Cause and Effect


When playing a game of pool or snooker it is easy to see how the movement of one ball 'causes' the ball that it hits to move into the table pocket. The field of physics attempts to understand the universe in terms of cause and effect — a task that can be very difficult at times. Sometimes the assumed cause isn't correct, other times the assumed cause is just one of many factors.

Cause for confusion

A common problem occurs when a person believes that another person's action has caused their emotional state. For example, if someone says "John made me angry" they are stating that another person has direct control over their emotional state. The same behavior wouldn't necessarily make a different person angry or even anger the same person on a different day.

Other people can influence our emotions but to believe they have control over them is a very limiting belief. Furthermore, to think that we control another person's emotions, or they control ours, is a big responsibility not to mention an impossible task.

Recognizing cause and effect

One way to recognize when a cause and effect relationship is being made is to look for the word 'but'. For example the statement "We would have won the game but John dropped the ball" implies that the game was lost because John dropped the ball. While the fact that John dropped the ball may have contributed to the loss of the game it is likely not the sole causing factor.

Clarifying cause and effect

You can use the following approaches to clarify a cause and effect statement:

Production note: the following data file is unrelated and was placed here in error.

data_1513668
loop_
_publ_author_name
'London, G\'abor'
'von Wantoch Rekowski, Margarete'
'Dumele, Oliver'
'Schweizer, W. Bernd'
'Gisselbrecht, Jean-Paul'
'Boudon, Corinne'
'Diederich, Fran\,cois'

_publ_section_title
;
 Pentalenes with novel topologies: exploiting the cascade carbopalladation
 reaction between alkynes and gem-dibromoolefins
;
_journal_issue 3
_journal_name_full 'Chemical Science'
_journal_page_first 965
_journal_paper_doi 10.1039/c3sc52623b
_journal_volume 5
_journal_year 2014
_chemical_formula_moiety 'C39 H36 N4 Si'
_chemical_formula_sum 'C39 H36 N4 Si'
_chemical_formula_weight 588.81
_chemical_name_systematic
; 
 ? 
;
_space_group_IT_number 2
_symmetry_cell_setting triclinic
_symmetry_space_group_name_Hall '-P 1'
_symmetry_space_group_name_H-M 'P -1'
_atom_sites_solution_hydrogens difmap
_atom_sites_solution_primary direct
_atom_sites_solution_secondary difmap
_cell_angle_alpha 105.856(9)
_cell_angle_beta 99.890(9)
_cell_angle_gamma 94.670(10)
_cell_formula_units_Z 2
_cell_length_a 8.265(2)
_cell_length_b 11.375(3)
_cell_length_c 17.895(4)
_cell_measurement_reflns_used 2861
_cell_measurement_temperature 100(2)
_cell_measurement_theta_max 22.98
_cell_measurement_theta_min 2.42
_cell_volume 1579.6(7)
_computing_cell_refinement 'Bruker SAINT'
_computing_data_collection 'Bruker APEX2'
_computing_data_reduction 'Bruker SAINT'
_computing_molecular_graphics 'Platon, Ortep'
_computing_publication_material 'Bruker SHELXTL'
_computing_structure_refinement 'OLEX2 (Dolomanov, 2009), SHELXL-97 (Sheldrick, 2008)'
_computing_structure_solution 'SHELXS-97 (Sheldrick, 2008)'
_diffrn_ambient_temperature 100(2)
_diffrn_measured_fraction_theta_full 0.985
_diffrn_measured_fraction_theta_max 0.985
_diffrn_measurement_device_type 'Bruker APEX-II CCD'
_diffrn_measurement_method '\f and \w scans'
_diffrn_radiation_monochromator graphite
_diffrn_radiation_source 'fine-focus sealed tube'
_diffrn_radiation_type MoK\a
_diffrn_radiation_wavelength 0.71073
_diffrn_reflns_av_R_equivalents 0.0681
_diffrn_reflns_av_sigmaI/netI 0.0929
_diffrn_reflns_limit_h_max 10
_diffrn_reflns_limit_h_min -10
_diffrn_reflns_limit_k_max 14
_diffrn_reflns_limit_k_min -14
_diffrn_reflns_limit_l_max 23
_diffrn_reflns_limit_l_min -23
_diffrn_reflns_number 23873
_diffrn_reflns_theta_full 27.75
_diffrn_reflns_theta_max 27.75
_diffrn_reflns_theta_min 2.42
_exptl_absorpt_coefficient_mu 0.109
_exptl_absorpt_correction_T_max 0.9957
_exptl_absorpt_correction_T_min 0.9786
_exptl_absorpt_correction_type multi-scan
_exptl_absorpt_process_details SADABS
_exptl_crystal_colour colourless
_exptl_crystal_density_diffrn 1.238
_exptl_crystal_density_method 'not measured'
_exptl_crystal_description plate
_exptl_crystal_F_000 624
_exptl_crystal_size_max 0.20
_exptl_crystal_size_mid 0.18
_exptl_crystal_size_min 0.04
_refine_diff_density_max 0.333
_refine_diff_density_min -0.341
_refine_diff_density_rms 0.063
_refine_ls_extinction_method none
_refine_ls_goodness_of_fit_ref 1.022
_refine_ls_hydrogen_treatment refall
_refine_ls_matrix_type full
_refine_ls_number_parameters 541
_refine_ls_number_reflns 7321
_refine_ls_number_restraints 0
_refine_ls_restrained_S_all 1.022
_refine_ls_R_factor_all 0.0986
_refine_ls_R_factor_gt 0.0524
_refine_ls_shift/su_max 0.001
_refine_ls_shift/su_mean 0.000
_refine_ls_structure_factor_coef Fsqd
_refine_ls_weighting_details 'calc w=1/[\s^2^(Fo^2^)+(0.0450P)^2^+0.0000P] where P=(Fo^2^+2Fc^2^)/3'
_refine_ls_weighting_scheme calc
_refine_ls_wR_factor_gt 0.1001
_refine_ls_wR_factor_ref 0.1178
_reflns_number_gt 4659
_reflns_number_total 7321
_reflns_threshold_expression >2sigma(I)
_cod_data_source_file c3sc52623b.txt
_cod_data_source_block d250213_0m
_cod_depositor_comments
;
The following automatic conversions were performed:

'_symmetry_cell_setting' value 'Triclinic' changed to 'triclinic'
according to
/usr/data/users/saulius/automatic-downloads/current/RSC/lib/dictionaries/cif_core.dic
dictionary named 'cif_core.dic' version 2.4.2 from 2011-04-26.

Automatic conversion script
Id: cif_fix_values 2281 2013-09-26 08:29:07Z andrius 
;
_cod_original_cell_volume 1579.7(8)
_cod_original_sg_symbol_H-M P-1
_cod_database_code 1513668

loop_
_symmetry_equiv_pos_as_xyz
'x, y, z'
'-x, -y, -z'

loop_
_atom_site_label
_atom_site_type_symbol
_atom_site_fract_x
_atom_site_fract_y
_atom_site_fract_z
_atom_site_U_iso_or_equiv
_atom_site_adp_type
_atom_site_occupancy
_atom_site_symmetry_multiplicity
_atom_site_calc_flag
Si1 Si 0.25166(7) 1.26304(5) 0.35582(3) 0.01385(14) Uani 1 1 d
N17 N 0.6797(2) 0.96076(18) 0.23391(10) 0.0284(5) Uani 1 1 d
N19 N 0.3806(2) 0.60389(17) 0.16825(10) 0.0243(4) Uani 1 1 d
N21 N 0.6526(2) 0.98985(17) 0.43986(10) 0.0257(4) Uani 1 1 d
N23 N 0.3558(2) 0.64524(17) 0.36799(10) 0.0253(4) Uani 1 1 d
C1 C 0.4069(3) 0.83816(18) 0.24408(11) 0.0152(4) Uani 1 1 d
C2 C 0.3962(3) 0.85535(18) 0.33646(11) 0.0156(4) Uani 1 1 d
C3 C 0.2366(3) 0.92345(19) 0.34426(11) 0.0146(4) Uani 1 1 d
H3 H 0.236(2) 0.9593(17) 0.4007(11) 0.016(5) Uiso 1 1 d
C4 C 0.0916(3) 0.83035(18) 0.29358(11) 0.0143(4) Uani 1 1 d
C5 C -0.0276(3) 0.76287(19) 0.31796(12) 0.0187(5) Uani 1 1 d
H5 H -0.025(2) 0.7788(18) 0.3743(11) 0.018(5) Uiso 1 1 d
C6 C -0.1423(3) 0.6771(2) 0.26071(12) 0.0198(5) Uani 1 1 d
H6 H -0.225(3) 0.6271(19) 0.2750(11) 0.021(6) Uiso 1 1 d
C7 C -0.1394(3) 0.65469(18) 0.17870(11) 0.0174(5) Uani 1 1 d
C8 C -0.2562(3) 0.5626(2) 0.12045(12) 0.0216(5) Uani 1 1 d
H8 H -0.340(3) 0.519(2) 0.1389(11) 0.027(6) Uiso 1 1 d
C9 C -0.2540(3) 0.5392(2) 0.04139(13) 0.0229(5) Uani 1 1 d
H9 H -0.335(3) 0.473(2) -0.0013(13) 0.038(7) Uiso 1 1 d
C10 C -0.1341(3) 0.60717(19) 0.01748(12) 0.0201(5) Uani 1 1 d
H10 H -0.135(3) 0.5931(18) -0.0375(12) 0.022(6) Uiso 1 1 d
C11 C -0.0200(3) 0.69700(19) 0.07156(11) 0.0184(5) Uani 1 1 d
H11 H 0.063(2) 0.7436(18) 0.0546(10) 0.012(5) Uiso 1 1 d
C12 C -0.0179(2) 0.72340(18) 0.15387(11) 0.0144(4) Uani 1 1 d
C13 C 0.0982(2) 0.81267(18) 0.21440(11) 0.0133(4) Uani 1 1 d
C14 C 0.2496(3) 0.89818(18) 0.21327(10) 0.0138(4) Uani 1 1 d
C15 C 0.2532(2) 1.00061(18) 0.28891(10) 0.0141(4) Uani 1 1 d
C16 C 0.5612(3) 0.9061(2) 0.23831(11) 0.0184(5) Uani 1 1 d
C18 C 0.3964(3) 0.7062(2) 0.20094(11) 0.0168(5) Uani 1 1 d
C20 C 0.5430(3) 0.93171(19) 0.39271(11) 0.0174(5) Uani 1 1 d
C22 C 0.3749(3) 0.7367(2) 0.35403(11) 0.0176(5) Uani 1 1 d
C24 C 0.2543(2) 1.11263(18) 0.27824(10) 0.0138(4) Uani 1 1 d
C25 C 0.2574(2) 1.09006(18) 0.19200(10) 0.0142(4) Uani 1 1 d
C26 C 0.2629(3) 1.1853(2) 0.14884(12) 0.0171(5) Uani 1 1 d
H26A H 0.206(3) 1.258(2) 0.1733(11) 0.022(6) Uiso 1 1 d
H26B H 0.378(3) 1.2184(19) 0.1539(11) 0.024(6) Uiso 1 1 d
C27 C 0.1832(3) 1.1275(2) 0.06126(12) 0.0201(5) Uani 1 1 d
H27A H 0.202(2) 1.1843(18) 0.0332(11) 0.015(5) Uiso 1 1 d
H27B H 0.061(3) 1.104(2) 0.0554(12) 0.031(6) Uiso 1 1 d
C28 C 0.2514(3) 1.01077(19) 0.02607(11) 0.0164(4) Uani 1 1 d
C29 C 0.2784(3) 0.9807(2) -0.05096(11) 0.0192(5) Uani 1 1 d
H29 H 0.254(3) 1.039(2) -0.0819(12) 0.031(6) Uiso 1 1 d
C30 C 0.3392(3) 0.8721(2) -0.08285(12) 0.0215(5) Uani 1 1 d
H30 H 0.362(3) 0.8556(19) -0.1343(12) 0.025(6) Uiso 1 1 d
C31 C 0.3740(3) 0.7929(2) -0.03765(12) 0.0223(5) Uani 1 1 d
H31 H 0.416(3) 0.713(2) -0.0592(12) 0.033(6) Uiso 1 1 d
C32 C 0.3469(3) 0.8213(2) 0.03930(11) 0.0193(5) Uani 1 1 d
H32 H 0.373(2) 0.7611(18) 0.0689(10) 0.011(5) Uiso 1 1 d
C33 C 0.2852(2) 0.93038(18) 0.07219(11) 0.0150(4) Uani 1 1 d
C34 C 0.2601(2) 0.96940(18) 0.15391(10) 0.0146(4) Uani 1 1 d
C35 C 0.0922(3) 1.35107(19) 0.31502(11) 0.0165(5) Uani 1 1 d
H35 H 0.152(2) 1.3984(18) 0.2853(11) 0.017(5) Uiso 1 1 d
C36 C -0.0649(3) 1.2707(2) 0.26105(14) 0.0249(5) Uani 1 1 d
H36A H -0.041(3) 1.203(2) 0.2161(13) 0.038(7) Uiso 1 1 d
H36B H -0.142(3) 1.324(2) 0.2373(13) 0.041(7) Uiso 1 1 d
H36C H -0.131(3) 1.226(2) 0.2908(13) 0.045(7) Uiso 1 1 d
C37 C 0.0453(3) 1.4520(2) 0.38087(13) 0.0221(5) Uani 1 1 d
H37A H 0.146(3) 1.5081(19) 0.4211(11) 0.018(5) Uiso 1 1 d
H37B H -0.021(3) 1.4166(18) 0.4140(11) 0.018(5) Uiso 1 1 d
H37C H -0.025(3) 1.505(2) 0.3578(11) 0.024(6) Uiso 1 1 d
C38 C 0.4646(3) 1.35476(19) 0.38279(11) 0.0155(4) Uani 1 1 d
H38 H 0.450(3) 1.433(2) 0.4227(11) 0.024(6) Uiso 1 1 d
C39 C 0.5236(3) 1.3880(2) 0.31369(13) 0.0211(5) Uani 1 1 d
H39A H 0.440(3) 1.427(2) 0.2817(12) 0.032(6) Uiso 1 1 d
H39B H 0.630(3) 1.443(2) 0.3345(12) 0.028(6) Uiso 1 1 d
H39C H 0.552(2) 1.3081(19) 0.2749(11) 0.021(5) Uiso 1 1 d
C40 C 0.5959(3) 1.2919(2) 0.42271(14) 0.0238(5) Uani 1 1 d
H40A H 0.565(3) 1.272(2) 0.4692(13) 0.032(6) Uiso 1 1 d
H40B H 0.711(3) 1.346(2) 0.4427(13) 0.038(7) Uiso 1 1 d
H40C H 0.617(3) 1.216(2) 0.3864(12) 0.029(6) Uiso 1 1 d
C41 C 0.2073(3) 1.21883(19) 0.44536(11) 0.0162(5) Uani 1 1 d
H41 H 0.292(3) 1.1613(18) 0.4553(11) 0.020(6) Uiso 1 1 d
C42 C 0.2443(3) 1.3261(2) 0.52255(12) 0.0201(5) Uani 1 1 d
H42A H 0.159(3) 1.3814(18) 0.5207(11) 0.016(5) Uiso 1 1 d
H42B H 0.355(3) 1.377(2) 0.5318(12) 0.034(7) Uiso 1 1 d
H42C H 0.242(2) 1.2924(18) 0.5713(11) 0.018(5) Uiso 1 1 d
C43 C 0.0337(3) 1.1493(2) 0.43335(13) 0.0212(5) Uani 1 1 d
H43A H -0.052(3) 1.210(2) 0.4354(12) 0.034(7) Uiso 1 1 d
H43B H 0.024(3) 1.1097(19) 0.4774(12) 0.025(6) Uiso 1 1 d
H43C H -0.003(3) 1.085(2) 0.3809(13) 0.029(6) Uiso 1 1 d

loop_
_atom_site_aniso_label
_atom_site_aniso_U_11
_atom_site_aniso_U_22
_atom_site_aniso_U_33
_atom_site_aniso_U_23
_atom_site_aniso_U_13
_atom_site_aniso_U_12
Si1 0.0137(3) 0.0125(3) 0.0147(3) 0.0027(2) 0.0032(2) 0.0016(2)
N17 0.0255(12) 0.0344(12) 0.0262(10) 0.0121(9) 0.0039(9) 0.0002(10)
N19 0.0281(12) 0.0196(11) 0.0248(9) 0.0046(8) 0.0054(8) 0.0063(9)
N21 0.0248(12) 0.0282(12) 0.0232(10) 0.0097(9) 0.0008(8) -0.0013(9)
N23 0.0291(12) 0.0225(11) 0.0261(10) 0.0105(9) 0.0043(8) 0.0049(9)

1. Ask how one thing causes the other. This will often make new choices appear but won't necessarily cause a re-evaluation of the cause-effect belief. Alternatively, you could ask what would have to happen so that one thing does not cause the other.
  2. Ask for a description of the exact process that links the cause to the effect — "How exactly does this effect occur as a result of that cause?" Quite often when attempting to sort out the details it will become clear that there is no direct link between the cause and the effect. Also, looking for other contributing factors can help provide more insight.
  3. Look for a situation where the same cause does not have the same effect.


Cause and effect describes a relationship between two events in a way that one event 'causes' the other.

A cause and effect relationship can be misleading (an event may have many factors that caused it) or it can be incorrect.

A cause and effect statement can often be recognized by the word 'but'.

To clarify a cause effect statement ask how one thing causes the other, try and find other factors that contributed to the cause, or find other situations where the same cause didn't have the same effect.

Related Pages

Unspecified Nouns
Unspecified Verbs
Modal Operators of Possibility
Modal Operators of Necessity
Universal Quantifiers
Complex Equivalence
Cause and Effect
Mind Reading